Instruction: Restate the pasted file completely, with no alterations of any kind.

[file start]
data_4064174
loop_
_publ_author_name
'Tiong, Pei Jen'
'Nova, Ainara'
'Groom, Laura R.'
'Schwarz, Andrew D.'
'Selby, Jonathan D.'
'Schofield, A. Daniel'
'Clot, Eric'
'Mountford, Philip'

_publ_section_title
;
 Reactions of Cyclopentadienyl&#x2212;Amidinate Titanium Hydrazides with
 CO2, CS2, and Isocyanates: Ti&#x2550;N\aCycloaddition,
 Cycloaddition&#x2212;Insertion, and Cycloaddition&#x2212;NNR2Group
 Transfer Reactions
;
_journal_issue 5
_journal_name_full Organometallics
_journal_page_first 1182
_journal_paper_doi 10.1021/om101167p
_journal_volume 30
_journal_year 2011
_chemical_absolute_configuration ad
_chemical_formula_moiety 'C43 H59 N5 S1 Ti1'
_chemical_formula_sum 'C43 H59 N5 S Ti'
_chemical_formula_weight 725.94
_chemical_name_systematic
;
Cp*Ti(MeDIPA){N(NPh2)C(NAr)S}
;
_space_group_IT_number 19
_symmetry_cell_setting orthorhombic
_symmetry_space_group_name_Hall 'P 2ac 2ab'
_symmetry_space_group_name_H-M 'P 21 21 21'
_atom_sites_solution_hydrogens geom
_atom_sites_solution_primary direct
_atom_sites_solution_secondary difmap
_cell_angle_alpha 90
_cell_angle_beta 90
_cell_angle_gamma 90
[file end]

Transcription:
data_4064174
loop_
_publ_author_name
'Tiong, Pei Jen'
'Nova, Ainara'
'Groom, Laura R.'
'Schwarz, Andrew D.'
'Selby, Jonathan D.'
'Schofield, A. Daniel'
'Clot, Eric'
'Mountford, Philip'

_publ_section_title
;
 Reactions of Cyclopentadienyl&#x2212;Amidinate Titanium Hydrazides with
 CO2, CS2, and Isocyanates: Ti&#x2550;N\aCycloaddition,
 Cycloaddition&#x2212;Insertion, and Cycloaddition&#x2212;NNR2Group
 Transfer Reactions
;
_journal_issue 5
_journal_name_full Organometallics
_journal_page_first 1182
_journal_paper_doi 10.1021/om101167p
_journal_volume 30
_journal_year 2011
_chemical_absolute_configuration ad
_chemical_formula_moiety 'C43 H59 N5 S1 Ti1'
_chemical_formula_sum 'C43 H59 N5 S Ti'
_chemical_formula_weight 725.94
_chemical_name_systematic
;
Cp*Ti(MeDIPA){N(NPh2)C(NAr)S}
;
_space_group_IT_number 19
_symmetry_cell_setting orthorhombic
_symmetry_space_group_name_Hall 'P 2ac 2ab'
_symmetry_space_group_name_H-M 'P 21 21 21'
_atom_sites_solution_hydrogens geom
_atom_sites_solution_primary direct
_atom_sites_solution_secondary difmap
_cell_angle_alpha 90
_cell_angle_beta 90
_cell_angle_gamma 90